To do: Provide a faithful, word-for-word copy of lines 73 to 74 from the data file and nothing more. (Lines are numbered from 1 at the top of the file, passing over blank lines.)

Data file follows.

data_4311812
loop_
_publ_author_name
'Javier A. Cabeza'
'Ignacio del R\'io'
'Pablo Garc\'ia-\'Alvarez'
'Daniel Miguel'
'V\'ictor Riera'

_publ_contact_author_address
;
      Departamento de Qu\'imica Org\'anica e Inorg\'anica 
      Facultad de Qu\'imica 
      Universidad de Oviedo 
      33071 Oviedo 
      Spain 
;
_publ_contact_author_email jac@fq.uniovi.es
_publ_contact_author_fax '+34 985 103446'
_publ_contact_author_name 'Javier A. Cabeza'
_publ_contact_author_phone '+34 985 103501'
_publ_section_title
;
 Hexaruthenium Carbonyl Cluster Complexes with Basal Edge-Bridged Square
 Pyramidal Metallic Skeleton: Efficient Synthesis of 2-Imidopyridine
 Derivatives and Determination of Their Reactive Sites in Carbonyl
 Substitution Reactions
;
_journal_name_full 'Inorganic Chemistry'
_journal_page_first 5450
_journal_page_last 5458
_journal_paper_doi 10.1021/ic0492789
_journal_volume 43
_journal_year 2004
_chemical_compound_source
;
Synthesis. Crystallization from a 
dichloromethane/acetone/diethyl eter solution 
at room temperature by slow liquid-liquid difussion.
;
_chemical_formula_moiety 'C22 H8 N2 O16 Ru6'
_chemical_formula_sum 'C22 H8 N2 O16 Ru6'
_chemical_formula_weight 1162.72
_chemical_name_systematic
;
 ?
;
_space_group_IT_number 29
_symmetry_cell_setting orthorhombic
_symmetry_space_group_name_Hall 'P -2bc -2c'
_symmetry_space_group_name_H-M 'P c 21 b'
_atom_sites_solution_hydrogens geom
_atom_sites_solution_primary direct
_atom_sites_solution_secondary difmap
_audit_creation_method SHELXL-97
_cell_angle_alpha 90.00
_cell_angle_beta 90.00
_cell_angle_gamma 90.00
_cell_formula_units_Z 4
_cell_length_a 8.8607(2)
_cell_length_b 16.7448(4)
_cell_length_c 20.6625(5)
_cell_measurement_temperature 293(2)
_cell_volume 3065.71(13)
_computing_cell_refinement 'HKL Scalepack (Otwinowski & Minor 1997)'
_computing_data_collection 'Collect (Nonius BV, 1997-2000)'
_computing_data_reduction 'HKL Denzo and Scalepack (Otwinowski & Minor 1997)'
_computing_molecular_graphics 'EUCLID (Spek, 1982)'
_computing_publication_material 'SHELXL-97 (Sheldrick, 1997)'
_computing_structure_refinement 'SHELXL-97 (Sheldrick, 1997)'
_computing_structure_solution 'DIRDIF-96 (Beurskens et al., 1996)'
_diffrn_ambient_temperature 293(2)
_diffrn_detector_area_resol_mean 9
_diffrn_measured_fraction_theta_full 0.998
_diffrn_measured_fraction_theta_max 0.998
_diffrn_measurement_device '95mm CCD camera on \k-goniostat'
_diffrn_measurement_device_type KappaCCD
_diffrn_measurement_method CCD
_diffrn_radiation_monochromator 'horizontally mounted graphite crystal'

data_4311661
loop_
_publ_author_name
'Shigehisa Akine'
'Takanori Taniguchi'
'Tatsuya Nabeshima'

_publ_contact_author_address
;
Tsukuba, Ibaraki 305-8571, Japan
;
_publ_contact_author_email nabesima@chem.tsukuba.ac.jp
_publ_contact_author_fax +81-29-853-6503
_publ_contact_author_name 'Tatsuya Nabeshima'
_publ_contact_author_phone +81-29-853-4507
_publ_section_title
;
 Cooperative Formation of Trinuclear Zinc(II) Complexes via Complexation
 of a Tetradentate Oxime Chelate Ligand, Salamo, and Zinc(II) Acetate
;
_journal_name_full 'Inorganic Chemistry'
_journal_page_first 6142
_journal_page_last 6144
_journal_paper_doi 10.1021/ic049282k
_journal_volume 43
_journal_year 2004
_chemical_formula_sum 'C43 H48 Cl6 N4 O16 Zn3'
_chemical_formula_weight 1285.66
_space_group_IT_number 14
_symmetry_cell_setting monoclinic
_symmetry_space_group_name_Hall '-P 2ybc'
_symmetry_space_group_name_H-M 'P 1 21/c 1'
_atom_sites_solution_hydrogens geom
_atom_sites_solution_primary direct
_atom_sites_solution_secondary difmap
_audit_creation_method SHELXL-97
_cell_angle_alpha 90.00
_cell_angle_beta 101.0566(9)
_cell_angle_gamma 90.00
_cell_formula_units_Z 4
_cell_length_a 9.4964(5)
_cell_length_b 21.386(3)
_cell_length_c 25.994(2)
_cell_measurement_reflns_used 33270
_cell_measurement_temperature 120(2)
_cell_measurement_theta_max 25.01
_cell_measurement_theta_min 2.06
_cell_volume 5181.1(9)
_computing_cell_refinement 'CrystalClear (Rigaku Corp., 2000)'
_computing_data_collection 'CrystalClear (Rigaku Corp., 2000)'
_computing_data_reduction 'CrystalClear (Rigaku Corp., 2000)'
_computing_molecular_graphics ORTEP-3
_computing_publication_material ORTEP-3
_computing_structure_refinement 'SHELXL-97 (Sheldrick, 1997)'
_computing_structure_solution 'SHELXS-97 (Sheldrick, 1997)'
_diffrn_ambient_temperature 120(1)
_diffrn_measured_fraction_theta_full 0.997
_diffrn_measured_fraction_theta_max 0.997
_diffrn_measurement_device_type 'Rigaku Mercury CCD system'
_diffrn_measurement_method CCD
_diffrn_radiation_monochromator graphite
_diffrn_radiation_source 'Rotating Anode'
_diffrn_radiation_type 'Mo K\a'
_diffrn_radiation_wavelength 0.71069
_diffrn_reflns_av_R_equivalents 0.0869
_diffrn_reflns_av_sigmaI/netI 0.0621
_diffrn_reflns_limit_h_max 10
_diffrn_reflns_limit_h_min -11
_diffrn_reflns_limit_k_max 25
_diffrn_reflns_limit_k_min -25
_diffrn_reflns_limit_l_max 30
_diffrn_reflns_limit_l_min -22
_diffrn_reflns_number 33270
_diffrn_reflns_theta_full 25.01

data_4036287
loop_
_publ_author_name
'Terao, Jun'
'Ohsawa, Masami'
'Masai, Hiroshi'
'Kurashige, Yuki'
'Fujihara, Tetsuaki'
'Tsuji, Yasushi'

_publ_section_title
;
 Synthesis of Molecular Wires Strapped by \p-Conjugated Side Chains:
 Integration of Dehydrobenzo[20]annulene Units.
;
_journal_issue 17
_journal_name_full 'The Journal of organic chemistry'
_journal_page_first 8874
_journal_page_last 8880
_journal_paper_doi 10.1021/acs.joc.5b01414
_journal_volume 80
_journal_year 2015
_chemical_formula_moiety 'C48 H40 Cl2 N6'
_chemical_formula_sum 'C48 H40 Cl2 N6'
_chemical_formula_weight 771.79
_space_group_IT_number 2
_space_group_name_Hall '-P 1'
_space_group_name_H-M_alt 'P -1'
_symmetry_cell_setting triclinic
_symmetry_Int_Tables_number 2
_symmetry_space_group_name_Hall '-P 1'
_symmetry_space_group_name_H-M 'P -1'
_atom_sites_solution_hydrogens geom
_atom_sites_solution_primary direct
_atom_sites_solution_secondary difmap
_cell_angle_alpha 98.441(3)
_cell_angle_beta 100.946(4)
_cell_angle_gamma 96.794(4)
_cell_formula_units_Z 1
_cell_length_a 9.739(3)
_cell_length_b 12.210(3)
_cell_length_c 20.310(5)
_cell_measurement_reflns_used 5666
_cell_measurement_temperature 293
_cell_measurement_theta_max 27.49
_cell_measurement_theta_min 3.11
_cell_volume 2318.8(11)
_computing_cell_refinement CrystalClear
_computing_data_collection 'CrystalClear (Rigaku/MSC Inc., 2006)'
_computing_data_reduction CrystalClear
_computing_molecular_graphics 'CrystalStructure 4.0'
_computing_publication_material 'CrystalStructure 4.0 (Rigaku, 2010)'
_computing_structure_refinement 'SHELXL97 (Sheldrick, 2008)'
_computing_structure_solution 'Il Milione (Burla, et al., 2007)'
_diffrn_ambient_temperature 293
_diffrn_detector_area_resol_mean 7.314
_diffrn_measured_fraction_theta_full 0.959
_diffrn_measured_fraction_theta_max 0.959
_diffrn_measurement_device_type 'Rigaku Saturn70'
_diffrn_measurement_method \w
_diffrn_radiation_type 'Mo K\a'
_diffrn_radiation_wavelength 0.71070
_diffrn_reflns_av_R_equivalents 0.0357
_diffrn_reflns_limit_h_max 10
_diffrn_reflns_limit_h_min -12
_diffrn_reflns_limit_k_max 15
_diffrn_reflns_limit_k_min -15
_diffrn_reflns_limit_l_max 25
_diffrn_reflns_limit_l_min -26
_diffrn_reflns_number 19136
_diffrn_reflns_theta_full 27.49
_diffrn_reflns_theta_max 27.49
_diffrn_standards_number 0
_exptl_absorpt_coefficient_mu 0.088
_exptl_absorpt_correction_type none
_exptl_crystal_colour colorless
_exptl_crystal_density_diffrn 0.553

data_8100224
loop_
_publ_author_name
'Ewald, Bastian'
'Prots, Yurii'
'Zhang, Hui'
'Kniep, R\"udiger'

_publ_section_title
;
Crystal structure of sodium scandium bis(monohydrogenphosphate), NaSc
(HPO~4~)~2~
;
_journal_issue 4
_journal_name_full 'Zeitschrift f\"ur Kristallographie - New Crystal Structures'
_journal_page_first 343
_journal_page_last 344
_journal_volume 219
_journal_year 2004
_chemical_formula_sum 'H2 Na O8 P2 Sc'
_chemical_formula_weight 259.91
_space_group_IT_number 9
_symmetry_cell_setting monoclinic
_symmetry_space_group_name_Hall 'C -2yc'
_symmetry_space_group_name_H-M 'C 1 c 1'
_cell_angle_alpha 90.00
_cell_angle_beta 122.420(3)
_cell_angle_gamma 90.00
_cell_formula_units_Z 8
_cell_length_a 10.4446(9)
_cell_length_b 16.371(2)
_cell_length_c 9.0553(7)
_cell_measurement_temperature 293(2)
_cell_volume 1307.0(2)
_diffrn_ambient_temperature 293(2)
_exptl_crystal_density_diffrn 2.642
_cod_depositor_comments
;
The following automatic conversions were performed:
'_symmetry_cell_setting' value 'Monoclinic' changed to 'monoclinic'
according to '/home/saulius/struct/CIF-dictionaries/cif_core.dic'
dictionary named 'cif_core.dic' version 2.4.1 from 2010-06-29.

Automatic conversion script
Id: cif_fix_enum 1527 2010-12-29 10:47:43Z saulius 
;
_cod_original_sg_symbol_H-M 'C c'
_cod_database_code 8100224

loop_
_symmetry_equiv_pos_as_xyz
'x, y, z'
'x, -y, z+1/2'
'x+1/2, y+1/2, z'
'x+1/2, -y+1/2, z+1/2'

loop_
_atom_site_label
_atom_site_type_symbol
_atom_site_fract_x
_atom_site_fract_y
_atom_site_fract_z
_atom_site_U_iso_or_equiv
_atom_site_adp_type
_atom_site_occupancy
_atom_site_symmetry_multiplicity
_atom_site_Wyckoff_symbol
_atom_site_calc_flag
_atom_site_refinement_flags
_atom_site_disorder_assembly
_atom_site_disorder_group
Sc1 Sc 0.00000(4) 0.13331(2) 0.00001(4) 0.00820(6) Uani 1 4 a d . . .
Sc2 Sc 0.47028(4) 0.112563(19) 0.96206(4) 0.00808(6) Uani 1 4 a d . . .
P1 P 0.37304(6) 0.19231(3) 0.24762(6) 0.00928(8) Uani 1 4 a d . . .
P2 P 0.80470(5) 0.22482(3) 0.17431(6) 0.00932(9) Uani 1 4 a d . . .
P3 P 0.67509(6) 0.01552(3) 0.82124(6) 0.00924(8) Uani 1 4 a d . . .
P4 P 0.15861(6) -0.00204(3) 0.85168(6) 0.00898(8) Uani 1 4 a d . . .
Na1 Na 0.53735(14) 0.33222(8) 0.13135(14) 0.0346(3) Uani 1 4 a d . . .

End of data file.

_diffrn_measured_fraction_theta_full 0.998
_diffrn_measured_fraction_theta_max 0.998